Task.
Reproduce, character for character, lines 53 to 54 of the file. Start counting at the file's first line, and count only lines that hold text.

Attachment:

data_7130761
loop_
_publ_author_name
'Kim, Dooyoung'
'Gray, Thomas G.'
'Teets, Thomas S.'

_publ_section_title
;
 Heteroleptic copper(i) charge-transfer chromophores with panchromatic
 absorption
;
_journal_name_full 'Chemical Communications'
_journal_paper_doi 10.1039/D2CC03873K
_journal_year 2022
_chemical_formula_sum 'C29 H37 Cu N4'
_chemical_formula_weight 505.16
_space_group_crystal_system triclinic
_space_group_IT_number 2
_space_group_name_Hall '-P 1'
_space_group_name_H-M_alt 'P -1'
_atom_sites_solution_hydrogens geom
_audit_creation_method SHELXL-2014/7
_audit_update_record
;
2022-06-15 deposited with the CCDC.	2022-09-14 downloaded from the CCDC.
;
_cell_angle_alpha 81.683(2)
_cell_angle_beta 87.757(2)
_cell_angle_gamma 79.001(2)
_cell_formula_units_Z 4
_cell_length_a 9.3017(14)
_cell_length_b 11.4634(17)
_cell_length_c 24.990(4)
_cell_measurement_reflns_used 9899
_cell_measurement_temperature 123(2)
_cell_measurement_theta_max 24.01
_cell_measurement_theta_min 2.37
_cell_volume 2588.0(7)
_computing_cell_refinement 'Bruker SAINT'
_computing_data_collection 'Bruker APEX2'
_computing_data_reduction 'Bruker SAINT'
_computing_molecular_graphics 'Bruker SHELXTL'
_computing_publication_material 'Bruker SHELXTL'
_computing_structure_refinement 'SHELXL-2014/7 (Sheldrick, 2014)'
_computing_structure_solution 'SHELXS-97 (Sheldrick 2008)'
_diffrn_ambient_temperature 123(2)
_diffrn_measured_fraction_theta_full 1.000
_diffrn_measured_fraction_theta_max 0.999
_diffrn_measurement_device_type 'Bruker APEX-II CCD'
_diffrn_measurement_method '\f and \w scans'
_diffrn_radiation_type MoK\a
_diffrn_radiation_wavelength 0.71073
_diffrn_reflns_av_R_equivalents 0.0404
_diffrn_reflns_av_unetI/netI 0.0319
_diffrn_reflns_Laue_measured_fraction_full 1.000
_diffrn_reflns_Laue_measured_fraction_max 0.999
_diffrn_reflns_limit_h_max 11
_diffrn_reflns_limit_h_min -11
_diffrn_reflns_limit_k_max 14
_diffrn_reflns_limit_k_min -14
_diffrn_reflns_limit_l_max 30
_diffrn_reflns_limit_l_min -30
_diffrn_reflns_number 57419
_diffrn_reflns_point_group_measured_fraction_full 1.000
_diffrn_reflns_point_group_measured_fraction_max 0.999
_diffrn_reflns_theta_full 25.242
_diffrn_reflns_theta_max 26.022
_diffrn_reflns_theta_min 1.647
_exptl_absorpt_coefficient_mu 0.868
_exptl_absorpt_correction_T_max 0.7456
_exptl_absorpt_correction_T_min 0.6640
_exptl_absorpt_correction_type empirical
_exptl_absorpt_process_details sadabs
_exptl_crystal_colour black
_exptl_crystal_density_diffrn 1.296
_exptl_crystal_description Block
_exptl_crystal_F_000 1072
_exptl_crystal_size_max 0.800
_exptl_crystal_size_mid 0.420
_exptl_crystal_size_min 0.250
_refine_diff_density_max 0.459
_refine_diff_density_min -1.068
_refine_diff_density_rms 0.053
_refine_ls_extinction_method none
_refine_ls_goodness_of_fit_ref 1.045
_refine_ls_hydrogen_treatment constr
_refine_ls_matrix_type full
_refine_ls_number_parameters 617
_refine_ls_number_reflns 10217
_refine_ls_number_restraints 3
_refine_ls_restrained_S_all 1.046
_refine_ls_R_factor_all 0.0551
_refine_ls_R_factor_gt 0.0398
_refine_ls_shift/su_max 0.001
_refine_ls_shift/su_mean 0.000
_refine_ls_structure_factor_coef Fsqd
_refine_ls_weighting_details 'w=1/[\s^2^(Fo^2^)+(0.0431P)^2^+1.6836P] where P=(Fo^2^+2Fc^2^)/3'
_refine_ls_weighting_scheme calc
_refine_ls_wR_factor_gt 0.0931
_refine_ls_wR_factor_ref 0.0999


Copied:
_diffrn_reflns_av_R_equivalents 0.0404
_diffrn_reflns_av_unetI/netI 0.0319